and important, true, but transitory, not permanent. Being transitory,
they are not to be considered the "end all and be all" of human
existence.

I had the fortune of meeting and being a friend to a
Filipino couple and their children over the past 30 years. When I got to
know them, I was doing pastoral work as a substitute pastor in a big
parish in Manila, while I was preparing myself to go to Rome for further
studies. At that time, they had a booming and lucrative business that
placed them among the more well-to-do members of the parish community.
The relative wealth they enjoyed, however, did not get to their heads.
They kept a low profile, while at the same time, gave generously to the
church, while anonymously helping a number of poorer members of the
parish. As I got to know them better over the subsequent years, I
realized that their lives had been some kind of a roller-coaster ride,
with the proverbial ups and downs, failures and successes, joys and
disappointments. Their wealth and financial status shot up and shot
down, in an unpredictable cycle that would have daunted people with
lesser faith. But through all this, the family remained steadfast. They
were happy when they lived in prosperity, but they were happy all the
same when there was precious little to spare.

They were a clear
example of persons who understood the relative importance of
wealth.Unfortunately, in my experience as a priest and an
educator/teacher for so many years, I have also encountered people who
showed exactly the opposite attitude. Already having more than they
could reasonably use to live decent lives, they still want more and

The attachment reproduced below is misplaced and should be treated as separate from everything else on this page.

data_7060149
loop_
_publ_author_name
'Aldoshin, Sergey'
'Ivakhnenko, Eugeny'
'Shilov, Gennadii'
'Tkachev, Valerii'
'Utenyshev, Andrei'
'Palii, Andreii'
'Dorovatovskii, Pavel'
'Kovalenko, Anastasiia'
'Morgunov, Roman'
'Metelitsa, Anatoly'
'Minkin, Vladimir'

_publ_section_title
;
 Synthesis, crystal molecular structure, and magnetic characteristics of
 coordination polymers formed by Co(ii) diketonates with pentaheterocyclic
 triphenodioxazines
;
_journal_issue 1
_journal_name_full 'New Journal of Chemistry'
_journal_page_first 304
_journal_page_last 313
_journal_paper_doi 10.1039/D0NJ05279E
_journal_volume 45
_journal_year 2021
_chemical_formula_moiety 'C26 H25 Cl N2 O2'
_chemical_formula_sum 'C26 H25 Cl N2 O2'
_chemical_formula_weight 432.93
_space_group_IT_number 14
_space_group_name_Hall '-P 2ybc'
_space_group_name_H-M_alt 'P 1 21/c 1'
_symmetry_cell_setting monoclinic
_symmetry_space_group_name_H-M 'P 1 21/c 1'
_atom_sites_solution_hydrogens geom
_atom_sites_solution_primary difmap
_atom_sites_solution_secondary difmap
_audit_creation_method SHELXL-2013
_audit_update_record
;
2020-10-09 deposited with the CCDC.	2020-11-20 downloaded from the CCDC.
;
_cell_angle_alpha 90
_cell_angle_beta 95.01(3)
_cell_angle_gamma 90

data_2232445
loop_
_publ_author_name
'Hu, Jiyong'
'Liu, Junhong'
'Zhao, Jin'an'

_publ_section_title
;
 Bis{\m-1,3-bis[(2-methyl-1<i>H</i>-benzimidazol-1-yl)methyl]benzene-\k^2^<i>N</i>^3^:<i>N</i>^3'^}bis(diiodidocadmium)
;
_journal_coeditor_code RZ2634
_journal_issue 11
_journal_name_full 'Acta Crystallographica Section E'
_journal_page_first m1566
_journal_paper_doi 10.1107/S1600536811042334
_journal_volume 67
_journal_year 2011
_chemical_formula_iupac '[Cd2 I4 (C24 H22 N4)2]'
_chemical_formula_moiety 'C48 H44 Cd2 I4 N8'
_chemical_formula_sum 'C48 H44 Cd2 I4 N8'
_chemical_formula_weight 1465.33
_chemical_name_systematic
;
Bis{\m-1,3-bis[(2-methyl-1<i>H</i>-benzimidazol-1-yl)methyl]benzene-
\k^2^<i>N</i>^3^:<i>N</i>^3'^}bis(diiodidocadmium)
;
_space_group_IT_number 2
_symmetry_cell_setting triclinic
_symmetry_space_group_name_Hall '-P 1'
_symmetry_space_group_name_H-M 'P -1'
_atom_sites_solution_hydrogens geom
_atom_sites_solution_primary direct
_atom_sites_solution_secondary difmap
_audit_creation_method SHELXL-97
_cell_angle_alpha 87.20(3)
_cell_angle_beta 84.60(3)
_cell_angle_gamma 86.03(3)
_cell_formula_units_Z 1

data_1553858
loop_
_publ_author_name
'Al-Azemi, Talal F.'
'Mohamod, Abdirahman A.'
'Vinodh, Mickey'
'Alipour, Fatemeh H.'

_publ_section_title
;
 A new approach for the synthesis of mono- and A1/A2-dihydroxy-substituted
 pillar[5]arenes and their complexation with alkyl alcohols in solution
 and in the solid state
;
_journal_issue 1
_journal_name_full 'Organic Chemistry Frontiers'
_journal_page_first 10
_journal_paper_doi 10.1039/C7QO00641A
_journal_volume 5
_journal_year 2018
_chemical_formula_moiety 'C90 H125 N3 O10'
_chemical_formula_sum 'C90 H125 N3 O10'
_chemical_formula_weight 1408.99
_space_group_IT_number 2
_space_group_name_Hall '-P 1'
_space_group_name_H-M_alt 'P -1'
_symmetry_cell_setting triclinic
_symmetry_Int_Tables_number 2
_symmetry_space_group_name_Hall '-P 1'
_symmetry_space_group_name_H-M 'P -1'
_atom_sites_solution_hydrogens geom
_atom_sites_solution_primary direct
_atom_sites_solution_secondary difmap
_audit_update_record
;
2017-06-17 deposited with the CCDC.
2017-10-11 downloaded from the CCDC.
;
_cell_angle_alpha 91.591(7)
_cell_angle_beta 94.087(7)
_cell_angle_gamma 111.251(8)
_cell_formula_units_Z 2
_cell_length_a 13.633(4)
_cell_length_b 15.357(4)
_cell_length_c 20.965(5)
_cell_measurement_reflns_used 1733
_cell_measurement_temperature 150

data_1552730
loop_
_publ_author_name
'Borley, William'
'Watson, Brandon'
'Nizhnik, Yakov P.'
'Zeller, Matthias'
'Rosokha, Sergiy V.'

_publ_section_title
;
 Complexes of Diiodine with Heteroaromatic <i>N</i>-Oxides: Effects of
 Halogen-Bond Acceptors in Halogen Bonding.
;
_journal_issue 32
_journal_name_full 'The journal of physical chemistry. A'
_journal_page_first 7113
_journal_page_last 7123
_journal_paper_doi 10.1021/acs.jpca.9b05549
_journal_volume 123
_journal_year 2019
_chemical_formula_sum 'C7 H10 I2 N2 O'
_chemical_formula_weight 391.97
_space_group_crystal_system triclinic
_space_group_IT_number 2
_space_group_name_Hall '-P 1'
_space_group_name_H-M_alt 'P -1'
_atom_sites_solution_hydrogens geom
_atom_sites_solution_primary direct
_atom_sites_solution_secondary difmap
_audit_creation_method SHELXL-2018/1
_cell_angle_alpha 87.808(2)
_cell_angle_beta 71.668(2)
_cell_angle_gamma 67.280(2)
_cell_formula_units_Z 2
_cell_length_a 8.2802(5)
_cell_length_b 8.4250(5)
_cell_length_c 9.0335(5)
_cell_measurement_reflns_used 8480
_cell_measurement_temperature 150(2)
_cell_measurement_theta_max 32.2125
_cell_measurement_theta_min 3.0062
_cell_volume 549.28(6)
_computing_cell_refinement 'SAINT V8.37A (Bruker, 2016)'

more. I have seen people whose drive for more seemed to be the all
important rule in their lives, with their families taking a back seat,
and values taking a still farther slot in their order of priorities. For
some of them, the unbridled drive for wealth and/or power have
gradually hardened their hearts, making them callous to the needs of
others, and the welfare of their competitors or opponents, as the case
may be.

And neither are Church personnel and religious priests immune to such a pervasive
culture
that can also lead some of us to resort to manipulation and machination
in order to safeguard coveted, lucrative posts or hold on to power. To
our shame, there are posh parishes all over the country that have become
untouchable turfs of some well-connected clerics.

But what is sauce for the goose ought to be sauce, too, for the gander. All of us
Christians,
whether cleric or lay, would do well to reflect on the prayer that we
blurted out after the first reading: "If today, you hear his voice,
harden not your hearts." We would do well to remember the relative
nature of everything that we have on loan from the gracious generosity
of God. "Teach us to number our days aright, that we may gain wisdom of
heart."

Indeed, all the parts of us that are earthly, all that we
consider important in this world, all that in our lack of clarity of
mind and heart, we believe to be the ultimate values; indeed everything
that in our shortsightedness, clouds our minds, and makes us lose
perspective and miss the forest for a tree, will all one day disappear,
for "the world and all its pleasures are fast drifting away." Sic
transit gloria mundi! That is simply the way of all earthly glory ...
like grass, they wither and die; they are here today, and gone tomorrow
.